Under the Equality Act 2010, cancer is a deemed disability from the point of diagnosis. HIV infection and multiple sclerosis are afforded the same protection. This means that employees diagnosed with cancer, HIV or MS, gain the protection of the anti-discrimination provisions of the Act immediately after diagnosis, without having to show that their condition meets the ‘long-term’ criterion (has lasted or is likely to last 12 months or more) that other conditions need to in order to be classed as disabilities.
In the case of Lofty v Hamis, the relevant condition was a pre-cancerous skin lesion on Ms Lofty’s face. Ms Lofty had surgical treatment to remove cancer cells before they had the opportunity to spread. The EAT, reversing an earlier finding of the Tribunal, found that Ms Lofty’s condition met the definition of a deemed disability on the basis that her condition, while pre-cancerous, still met the definition of a cancer. The EAT were keen to emphasise that the law does not distinguish between different cancers or disregard certain cancers because they have not reached a particular stage.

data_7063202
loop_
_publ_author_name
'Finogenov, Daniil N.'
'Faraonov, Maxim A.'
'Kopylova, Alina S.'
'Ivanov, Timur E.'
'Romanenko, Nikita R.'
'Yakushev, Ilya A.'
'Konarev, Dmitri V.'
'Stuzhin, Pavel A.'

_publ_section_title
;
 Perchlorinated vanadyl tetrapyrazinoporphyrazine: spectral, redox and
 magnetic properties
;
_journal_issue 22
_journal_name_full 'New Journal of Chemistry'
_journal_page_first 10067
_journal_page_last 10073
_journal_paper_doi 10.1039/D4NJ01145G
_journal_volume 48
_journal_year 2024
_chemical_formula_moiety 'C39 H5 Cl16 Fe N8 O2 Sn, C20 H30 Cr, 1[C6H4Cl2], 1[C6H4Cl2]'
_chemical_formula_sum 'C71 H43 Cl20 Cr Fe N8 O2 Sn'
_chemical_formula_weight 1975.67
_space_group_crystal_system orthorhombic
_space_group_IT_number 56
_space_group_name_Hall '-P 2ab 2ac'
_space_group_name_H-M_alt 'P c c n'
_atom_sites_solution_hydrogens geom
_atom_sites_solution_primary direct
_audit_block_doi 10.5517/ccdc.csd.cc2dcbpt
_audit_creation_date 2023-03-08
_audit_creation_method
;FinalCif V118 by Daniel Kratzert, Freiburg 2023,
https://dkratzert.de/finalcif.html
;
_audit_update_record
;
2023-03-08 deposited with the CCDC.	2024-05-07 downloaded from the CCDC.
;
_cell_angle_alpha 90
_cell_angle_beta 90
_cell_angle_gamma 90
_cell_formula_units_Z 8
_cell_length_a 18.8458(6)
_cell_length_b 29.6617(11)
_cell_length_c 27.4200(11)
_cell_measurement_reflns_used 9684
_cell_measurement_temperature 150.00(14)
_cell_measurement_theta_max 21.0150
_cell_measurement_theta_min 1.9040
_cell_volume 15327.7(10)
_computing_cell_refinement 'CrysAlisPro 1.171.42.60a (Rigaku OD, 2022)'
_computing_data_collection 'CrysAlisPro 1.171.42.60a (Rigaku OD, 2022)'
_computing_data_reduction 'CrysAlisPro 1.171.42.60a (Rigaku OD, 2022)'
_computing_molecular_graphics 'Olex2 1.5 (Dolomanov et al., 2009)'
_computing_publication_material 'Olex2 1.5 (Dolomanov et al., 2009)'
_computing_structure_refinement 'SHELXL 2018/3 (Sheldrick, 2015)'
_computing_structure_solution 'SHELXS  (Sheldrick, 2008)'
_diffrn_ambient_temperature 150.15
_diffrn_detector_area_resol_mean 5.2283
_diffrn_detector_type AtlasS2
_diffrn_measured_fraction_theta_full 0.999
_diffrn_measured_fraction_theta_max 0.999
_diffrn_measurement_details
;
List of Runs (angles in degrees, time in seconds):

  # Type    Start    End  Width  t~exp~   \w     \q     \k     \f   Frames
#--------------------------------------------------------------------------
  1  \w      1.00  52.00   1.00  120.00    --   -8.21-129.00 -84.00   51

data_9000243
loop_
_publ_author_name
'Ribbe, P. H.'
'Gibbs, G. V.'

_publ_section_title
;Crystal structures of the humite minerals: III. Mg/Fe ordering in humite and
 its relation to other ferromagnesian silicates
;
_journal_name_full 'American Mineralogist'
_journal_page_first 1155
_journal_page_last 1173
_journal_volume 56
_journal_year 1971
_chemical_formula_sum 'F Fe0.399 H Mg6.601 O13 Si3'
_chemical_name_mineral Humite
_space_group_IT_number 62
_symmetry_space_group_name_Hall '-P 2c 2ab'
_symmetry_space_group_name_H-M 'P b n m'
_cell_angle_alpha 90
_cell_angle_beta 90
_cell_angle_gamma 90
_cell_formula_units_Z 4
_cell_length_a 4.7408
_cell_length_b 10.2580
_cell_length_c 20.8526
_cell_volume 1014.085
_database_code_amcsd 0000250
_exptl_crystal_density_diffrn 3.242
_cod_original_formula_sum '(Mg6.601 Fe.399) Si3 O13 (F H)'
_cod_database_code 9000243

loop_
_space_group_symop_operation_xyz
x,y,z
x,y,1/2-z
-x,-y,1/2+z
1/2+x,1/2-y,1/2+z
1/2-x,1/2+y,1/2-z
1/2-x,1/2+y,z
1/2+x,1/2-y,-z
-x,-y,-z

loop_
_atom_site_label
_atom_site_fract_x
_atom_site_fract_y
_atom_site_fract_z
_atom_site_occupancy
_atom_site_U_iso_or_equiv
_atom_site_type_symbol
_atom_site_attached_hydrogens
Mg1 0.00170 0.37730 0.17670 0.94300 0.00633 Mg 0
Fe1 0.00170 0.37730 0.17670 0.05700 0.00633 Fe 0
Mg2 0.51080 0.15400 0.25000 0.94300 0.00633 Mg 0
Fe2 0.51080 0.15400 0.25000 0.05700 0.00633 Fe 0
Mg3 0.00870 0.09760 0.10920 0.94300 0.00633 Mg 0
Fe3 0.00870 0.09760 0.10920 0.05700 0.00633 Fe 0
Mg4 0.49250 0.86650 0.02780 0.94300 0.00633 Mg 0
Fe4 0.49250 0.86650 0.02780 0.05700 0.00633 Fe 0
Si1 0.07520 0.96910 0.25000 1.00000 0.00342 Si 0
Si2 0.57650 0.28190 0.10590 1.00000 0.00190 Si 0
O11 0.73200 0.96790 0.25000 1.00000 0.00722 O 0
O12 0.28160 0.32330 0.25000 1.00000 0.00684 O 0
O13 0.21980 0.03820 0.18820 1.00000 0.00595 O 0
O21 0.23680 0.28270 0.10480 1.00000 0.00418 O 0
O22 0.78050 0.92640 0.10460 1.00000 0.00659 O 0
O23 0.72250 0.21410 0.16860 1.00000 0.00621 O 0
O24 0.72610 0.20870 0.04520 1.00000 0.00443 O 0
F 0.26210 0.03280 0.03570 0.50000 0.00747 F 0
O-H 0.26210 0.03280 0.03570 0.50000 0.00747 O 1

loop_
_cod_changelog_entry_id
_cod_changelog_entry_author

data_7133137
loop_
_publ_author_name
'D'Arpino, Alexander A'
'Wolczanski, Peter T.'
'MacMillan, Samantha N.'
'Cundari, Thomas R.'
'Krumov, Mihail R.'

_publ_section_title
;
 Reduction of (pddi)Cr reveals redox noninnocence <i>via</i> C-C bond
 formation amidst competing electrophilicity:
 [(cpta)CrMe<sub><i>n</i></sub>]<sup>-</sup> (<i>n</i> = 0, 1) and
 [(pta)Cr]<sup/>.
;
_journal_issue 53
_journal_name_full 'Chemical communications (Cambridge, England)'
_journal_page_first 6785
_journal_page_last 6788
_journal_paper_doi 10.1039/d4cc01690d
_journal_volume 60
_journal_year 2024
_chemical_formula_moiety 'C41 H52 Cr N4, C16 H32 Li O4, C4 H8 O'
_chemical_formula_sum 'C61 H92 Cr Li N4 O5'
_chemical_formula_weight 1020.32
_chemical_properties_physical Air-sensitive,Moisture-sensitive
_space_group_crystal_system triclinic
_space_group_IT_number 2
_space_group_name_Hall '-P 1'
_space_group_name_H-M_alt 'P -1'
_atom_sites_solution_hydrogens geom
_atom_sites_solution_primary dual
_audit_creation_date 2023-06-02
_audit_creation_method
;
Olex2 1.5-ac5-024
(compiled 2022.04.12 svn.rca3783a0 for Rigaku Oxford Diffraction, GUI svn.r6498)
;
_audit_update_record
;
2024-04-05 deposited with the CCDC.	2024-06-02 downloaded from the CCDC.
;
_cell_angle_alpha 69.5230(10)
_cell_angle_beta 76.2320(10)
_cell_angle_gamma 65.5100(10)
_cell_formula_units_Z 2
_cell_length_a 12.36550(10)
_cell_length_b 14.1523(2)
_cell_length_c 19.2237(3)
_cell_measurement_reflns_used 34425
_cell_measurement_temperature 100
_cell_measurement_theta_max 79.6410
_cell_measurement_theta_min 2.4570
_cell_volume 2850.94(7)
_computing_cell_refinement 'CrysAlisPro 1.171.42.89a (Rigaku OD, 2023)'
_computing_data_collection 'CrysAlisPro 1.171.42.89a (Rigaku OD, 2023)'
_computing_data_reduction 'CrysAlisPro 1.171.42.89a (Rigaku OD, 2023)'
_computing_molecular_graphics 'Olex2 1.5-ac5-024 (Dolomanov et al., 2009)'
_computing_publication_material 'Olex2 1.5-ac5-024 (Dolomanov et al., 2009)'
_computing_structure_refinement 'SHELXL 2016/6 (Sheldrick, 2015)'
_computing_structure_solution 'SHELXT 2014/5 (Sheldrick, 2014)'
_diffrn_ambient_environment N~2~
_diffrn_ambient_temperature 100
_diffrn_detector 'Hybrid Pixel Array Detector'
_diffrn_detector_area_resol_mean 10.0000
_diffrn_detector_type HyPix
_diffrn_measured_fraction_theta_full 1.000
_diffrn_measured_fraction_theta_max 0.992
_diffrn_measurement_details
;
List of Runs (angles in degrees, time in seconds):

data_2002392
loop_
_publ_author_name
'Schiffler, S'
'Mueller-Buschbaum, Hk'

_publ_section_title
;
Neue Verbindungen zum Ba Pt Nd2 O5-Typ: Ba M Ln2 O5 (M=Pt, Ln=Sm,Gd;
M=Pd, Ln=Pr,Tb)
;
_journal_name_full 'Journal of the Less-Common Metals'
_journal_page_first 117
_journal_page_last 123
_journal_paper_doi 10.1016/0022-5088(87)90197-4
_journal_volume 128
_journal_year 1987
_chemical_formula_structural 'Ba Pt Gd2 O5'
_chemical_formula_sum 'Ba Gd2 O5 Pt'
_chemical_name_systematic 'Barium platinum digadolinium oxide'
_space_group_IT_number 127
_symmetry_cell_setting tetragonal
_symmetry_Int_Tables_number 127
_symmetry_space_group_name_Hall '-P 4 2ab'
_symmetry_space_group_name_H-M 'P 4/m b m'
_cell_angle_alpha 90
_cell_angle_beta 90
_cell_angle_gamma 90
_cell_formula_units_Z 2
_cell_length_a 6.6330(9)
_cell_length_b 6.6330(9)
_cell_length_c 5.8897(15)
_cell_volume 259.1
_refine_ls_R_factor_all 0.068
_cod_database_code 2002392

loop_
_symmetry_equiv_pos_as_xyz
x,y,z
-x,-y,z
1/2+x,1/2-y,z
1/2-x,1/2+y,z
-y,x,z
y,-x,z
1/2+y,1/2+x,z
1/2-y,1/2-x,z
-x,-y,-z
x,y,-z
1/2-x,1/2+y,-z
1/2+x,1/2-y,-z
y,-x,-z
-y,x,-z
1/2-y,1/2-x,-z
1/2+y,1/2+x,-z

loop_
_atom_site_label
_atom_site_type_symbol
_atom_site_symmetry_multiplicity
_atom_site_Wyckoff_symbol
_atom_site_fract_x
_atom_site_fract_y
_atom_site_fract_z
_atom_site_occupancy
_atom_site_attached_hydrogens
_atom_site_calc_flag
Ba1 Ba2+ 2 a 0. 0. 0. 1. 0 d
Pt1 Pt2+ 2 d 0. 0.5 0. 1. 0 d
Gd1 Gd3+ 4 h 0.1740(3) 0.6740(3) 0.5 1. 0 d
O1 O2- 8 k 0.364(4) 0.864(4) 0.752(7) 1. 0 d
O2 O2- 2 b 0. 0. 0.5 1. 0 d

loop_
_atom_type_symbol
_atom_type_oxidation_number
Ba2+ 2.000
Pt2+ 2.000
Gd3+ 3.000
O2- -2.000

In what some may view as a surprising decision, it is important to appreciate that cancer, of any type or at any stage, will be a deemed disability under the Equality Act 2010, and therefore employers need to appreciate that once you are on notice that one of your employees is suffering from any type of cancer, even if the diagnosis is that it is very early stages, you should proceed on the basis that the employee has a disability and not subject them to less favourable treatment and/or fail to make reasonable adjustments where their condition places them at a substantial disadvantage.